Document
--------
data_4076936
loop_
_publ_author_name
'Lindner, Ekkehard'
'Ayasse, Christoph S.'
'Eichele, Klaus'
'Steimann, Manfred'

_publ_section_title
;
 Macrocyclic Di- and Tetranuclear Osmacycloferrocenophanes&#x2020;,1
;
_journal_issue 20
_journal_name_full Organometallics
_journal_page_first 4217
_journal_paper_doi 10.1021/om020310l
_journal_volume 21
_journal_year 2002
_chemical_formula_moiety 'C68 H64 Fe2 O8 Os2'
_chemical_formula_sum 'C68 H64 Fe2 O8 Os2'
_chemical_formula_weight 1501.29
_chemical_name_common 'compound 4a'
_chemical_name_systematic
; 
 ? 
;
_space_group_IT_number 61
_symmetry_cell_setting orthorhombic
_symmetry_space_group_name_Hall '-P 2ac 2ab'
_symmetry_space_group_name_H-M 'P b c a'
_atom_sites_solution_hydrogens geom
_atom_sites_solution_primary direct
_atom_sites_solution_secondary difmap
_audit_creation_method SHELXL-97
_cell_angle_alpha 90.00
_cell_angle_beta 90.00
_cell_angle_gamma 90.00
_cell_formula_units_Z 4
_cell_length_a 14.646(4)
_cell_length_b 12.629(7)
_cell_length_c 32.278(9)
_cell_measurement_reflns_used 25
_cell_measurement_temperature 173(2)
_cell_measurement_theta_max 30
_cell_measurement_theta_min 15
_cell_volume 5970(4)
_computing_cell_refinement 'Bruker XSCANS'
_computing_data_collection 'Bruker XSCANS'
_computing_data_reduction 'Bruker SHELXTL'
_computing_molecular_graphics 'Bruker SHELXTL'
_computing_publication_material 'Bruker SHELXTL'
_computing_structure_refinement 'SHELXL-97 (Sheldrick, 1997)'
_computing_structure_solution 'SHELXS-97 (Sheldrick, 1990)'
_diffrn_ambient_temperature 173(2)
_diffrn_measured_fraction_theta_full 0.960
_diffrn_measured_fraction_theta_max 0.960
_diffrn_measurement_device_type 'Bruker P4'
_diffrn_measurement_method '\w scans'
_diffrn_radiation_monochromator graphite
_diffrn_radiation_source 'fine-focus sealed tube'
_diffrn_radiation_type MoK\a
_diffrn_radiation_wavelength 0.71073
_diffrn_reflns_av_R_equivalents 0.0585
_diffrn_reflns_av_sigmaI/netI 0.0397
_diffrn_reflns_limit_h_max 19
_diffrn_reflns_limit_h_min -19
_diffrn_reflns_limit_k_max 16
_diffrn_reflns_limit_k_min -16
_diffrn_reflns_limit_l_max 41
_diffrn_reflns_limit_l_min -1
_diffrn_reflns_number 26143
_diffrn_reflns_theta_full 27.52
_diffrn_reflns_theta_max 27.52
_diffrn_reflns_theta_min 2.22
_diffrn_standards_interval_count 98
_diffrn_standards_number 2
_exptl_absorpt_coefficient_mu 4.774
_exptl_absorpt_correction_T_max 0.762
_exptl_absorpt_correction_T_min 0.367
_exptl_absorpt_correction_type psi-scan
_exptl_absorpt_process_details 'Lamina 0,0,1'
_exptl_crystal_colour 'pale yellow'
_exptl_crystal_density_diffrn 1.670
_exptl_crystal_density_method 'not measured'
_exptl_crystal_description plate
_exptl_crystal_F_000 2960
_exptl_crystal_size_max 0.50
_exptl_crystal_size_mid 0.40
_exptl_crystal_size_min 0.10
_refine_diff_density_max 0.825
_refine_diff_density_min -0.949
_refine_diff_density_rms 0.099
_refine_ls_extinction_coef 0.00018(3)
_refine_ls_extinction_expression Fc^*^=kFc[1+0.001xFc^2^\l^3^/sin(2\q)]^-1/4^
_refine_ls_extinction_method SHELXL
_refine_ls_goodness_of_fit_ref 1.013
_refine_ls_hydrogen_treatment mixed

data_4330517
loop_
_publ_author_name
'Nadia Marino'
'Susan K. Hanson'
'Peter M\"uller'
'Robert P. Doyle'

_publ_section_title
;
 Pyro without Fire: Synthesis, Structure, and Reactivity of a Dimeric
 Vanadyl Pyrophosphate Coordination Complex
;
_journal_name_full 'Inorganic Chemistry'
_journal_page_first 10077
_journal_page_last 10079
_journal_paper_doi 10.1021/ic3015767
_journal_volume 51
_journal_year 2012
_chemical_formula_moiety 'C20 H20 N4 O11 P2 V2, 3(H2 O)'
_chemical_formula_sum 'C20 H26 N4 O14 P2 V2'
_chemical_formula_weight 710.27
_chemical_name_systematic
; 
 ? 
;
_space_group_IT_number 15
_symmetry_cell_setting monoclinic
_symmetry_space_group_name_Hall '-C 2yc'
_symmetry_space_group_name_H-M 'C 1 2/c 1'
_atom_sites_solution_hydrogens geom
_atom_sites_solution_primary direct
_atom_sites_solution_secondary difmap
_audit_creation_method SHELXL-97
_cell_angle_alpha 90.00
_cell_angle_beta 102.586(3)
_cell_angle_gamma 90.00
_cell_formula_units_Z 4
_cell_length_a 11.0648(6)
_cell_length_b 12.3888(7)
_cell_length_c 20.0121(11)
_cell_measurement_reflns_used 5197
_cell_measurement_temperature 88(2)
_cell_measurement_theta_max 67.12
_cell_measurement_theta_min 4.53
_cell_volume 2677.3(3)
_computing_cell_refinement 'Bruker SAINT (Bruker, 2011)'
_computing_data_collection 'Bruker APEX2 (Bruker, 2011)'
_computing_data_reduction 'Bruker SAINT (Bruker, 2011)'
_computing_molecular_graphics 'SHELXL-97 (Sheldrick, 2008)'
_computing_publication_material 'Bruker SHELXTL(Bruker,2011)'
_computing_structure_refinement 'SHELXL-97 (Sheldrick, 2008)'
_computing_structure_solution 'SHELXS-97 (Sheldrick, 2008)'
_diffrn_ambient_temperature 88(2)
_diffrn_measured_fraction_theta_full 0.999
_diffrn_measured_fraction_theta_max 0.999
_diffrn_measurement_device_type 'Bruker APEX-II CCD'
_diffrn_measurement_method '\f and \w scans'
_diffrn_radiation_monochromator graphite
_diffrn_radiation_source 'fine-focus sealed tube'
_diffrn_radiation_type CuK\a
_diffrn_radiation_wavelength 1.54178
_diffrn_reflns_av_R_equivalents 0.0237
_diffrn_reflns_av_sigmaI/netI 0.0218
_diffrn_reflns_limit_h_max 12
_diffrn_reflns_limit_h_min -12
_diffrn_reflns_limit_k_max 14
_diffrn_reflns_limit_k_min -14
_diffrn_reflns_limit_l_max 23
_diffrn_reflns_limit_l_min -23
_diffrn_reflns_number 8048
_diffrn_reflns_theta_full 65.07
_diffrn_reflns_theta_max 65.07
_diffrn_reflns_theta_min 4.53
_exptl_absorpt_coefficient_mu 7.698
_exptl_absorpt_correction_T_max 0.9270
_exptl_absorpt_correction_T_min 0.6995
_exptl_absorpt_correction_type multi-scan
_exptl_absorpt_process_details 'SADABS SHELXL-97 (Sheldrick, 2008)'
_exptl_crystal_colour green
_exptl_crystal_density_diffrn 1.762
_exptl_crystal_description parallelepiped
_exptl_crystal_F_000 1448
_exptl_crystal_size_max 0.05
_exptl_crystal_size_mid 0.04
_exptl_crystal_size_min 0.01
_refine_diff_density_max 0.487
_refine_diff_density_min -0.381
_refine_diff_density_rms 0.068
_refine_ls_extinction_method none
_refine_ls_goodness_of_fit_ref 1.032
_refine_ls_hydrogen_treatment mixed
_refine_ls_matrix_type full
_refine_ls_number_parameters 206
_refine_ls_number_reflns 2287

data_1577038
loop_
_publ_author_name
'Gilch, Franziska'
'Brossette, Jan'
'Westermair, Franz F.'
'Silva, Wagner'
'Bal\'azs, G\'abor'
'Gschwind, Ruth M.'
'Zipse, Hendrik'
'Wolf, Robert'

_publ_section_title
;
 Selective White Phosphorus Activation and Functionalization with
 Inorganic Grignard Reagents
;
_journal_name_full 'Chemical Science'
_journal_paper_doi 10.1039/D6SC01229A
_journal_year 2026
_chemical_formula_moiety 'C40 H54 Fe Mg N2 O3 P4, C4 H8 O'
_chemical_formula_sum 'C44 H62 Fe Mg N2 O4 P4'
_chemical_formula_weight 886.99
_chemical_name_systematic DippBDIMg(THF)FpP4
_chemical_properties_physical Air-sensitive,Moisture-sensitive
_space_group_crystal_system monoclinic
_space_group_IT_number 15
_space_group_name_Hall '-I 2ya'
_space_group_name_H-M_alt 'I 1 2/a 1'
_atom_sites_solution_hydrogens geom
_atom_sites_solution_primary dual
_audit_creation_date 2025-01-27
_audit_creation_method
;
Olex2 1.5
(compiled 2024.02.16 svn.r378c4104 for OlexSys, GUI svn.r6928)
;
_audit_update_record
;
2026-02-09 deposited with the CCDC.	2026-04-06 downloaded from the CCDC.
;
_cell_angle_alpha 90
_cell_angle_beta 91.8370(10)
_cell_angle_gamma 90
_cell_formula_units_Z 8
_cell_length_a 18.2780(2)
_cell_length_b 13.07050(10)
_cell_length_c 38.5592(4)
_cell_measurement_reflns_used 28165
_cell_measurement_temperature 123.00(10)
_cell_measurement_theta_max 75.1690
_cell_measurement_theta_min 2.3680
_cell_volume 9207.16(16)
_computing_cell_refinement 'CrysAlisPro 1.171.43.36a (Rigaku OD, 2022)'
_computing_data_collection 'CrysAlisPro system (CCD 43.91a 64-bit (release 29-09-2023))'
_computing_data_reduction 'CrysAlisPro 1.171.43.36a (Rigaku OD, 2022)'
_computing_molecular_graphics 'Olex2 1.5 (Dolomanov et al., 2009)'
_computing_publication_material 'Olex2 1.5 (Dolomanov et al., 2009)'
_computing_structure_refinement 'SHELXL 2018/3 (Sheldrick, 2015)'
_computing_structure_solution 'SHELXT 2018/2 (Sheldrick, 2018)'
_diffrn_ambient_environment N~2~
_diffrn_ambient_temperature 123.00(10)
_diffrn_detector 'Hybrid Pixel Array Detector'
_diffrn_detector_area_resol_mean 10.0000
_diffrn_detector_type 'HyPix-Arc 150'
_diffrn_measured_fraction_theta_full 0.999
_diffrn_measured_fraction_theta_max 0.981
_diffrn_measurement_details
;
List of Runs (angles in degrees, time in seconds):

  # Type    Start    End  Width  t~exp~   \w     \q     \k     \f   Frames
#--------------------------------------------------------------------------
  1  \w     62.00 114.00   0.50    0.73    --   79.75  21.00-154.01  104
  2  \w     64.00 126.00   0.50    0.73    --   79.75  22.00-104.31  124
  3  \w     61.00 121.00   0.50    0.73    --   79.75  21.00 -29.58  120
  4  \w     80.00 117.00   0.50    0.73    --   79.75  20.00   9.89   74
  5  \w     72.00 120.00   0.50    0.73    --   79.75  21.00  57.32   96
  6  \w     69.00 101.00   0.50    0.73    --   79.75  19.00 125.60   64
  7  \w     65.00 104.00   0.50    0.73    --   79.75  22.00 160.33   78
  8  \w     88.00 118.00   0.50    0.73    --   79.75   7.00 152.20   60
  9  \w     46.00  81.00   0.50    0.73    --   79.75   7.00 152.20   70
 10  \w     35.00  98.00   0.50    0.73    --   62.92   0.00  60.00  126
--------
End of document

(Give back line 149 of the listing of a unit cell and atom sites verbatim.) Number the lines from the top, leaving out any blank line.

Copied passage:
_diffrn_ambient_temperature 88(2)